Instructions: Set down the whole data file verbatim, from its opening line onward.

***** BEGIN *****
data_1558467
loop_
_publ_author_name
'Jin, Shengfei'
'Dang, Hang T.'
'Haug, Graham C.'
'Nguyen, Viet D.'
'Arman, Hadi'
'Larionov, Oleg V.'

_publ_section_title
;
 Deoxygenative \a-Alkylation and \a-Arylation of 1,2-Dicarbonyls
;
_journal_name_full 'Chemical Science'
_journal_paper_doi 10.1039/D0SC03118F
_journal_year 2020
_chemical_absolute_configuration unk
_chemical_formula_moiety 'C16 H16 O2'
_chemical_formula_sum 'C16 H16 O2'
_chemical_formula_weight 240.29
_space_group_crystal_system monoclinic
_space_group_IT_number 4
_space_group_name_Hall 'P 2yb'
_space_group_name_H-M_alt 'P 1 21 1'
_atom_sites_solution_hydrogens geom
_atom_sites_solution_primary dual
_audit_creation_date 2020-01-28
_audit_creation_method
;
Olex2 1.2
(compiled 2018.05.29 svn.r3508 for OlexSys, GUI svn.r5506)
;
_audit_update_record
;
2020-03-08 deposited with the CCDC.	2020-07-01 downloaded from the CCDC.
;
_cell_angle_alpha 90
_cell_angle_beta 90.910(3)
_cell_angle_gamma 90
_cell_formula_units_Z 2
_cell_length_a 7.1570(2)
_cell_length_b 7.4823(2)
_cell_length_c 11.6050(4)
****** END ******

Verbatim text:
data_1558467
loop_
_publ_author_name
'Jin, Shengfei'
'Dang, Hang T.'
'Haug, Graham C.'
'Nguyen, Viet D.'
'Arman, Hadi'
'Larionov, Oleg V.'

_publ_section_title
;
 Deoxygenative \a-Alkylation and \a-Arylation of 1,2-Dicarbonyls
;
_journal_name_full 'Chemical Science'
_journal_paper_doi 10.1039/D0SC03118F
_journal_year 2020
_chemical_absolute_configuration unk
_chemical_formula_moiety 'C16 H16 O2'
_chemical_formula_sum 'C16 H16 O2'
_chemical_formula_weight 240.29
_space_group_crystal_system monoclinic
_space_group_IT_number 4
_space_group_name_Hall 'P 2yb'
_space_group_name_H-M_alt 'P 1 21 1'
_atom_sites_solution_hydrogens geom
_atom_sites_solution_primary dual
_audit_creation_date 2020-01-28
_audit_creation_method
;
Olex2 1.2
(compiled 2018.05.29 svn.r3508 for OlexSys, GUI svn.r5506)
;
_audit_update_record
;
2020-03-08 deposited with the CCDC.	2020-07-01 downloaded from the CCDC.
;
_cell_angle_alpha 90
_cell_angle_beta 90.910(3)
_cell_angle_gamma 90
_cell_formula_units_Z 2
_cell_length_a 7.1570(2)
_cell_length_b 7.4823(2)
_cell_length_c 11.6050(4)